• I look for shares where forecasts from a number of buyers suggest that it might be a good time to buy.  There's little graphs  and pie charts on the Hargreaves Lansdowne site that show how many of the experts think that a particular investment is worth a punt.
  • I consider the other shares in my portfolio and think about spreading investments across different sectors. It's a 'not putting eggs in one basket' ploy.  However, utility companies are particularly well represented.  After all everyone needs telephones, power and water.
  • If I've had a particularly good personal experience with a company I'll research them to see if they're a good bet.
  • There's a difference between the buying and selling price which can lead to a significant loss just after investment, especially if the share prices is expressed in pennies.  For example a share that can be bought for 30p might have a selling price of 27p, a difference of ten percent. This wouldn't necessarily preclude me dipping my toes in if I really wanted to invest in a company but it's a consideration I take into account.

Tomorrow I'll share my current selling strategy.  It was devised on the back of an envelope whilst drinking a glass of wine on my Brittany holiday!

Saturday, 7 June 2014

Wheeling Dealing Part 1

My posts for today, tomorrow  and maybe the day after that are  about investing in stocks and shares. We'll see how I go. I want to make something clear right from the very start.  This is not a 'how to do it' kind of tutorial and I'm not suggesting at any point that everyone should go out and do the same thing that I've done.  I just thought that you might be interested.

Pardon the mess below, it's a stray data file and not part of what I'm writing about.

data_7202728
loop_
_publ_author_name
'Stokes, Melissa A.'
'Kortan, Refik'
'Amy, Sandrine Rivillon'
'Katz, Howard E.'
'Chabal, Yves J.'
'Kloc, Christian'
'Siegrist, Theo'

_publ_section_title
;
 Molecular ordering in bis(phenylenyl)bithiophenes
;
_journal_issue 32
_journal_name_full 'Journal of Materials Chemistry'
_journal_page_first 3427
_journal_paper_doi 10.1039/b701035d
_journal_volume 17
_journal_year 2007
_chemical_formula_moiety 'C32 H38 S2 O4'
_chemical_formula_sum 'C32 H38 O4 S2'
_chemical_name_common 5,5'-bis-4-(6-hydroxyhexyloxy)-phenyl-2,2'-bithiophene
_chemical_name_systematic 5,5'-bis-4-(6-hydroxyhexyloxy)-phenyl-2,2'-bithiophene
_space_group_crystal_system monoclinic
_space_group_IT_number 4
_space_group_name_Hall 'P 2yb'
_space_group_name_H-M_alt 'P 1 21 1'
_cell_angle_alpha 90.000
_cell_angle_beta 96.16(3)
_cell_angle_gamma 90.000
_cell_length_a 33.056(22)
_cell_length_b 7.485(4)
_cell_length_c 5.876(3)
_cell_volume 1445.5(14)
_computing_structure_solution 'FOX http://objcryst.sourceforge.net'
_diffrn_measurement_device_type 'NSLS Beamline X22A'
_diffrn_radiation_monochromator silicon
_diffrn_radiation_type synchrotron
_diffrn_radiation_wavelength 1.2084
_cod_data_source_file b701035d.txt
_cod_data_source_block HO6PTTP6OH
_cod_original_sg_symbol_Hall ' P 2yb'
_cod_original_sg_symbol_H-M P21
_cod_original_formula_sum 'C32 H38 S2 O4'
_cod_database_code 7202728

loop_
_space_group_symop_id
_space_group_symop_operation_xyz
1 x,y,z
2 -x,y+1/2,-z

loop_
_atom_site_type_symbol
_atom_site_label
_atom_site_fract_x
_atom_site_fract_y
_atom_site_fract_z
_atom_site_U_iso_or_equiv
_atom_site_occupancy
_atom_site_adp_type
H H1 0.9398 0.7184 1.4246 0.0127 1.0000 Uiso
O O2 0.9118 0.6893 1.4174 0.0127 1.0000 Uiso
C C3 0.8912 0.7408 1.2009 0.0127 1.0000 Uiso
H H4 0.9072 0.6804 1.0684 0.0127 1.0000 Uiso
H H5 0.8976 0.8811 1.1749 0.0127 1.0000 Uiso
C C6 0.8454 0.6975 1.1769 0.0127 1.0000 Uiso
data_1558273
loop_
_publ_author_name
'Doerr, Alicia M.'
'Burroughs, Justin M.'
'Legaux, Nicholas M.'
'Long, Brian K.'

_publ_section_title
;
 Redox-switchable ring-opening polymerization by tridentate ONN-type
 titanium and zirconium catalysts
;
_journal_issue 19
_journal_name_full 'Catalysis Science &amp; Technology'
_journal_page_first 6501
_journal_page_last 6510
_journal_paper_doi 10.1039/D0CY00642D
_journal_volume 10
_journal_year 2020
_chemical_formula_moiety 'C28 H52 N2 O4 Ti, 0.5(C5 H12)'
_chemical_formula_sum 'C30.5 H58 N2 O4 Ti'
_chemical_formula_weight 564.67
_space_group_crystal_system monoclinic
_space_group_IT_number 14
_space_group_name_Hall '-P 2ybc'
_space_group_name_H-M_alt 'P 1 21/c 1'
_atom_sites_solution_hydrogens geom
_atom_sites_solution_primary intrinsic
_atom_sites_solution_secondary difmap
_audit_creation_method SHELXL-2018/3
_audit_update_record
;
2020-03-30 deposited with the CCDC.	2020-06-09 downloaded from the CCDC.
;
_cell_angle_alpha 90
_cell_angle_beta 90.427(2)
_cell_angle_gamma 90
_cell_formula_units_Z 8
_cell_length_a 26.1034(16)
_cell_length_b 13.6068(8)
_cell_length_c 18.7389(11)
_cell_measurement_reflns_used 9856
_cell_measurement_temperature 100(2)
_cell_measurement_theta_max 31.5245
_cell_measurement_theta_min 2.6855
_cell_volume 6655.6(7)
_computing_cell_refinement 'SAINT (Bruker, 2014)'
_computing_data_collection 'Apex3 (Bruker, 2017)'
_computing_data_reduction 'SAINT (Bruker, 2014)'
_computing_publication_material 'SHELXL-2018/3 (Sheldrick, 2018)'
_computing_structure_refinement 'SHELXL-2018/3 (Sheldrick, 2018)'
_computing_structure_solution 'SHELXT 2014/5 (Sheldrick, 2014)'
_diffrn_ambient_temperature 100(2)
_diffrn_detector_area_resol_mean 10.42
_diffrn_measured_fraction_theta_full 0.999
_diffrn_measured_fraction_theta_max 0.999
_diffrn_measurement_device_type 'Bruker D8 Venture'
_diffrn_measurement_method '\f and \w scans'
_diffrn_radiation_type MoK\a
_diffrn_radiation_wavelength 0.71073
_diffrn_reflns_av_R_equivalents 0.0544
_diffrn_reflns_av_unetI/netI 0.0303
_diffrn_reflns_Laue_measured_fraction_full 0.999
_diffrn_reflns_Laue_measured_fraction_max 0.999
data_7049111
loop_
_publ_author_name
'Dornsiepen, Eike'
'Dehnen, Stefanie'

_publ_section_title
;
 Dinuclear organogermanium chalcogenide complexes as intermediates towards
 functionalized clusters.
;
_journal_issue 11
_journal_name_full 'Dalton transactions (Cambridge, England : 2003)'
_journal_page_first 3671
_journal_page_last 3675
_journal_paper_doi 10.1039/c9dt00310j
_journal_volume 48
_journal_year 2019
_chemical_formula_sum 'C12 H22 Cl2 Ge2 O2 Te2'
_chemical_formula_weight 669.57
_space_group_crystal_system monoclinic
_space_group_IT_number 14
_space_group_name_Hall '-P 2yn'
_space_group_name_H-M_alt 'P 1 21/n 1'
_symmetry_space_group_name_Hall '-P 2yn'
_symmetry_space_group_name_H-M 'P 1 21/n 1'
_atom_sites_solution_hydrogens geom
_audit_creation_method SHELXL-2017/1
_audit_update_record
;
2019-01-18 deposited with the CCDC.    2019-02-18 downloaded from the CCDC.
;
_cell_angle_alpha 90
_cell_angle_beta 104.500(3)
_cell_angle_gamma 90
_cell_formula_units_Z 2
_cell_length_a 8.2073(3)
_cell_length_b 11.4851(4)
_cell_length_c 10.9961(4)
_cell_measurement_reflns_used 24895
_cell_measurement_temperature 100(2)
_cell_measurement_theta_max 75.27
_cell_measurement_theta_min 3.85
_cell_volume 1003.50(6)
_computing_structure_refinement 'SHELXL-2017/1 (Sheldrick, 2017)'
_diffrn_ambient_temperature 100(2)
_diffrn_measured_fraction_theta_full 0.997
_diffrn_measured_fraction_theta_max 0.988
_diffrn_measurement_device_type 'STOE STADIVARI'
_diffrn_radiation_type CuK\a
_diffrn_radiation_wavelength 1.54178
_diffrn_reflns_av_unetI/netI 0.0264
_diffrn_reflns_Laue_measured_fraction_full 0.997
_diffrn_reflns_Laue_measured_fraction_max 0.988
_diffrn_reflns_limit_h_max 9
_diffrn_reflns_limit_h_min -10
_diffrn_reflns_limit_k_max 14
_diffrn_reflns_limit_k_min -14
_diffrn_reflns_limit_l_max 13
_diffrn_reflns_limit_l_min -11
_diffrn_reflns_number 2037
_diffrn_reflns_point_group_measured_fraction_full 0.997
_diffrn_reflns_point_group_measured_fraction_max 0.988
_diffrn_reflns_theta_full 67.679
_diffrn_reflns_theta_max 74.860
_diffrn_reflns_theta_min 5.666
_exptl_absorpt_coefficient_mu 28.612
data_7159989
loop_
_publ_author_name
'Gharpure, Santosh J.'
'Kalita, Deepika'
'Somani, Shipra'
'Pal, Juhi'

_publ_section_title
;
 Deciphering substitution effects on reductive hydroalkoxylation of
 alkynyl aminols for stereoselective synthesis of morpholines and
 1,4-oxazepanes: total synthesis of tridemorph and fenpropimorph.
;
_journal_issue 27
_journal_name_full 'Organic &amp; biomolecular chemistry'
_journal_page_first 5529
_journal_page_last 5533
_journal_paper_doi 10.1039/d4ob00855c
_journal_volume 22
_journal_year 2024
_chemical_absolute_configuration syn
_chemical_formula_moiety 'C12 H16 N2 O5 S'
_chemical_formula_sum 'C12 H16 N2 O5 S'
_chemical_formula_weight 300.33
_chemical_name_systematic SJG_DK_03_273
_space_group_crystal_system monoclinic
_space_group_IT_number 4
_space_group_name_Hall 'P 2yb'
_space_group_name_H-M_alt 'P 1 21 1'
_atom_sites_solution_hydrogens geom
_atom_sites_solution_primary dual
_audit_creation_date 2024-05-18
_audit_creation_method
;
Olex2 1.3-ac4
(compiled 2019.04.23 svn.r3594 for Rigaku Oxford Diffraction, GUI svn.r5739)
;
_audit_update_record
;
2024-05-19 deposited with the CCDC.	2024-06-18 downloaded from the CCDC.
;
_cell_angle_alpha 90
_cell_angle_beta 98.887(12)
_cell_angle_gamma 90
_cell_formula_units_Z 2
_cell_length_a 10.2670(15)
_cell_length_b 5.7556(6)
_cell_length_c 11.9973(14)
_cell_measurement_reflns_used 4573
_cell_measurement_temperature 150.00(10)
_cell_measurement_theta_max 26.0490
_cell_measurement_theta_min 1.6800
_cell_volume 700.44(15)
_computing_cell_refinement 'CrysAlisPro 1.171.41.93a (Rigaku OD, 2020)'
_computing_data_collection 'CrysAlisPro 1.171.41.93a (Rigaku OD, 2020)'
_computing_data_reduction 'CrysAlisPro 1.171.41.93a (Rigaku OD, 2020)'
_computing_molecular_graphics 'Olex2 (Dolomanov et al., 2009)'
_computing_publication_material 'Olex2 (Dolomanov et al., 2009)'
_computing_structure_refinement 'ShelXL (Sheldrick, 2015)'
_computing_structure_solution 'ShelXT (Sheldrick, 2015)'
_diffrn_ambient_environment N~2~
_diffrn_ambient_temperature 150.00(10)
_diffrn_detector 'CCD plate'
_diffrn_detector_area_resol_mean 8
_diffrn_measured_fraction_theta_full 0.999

Setting up a home after marriage break up and buying a rental property made putting any money aside an impossibility for a while.  That was a situation that I was very uncomfortable with.  I like to have a bit fat comfy financial cushion behind my back in case of emergencies and, more importantly, to help me realise future dreams. After saving shouldn't just be for rainy days but the nice times too.  Back in October last year it became clear that I was in the fortunate position to make regular monthly savings again.  As you're all probably aware, interest rates for investor are pitifully low at the moment so I decided to invest in stocks and shares.

My financial risk profile is high.  You can measure yours by following the link here or doing your own Google search.  This isn't the type of approach for someone who'd lose sleep every time the stock market fluctuated.  Having said that I'm prepared to take chances which are analogous to getting into a Formula 1 racing car from a driving point of view, I want to demonstrate that I do that in a measured way, to reduce the impact of those risks.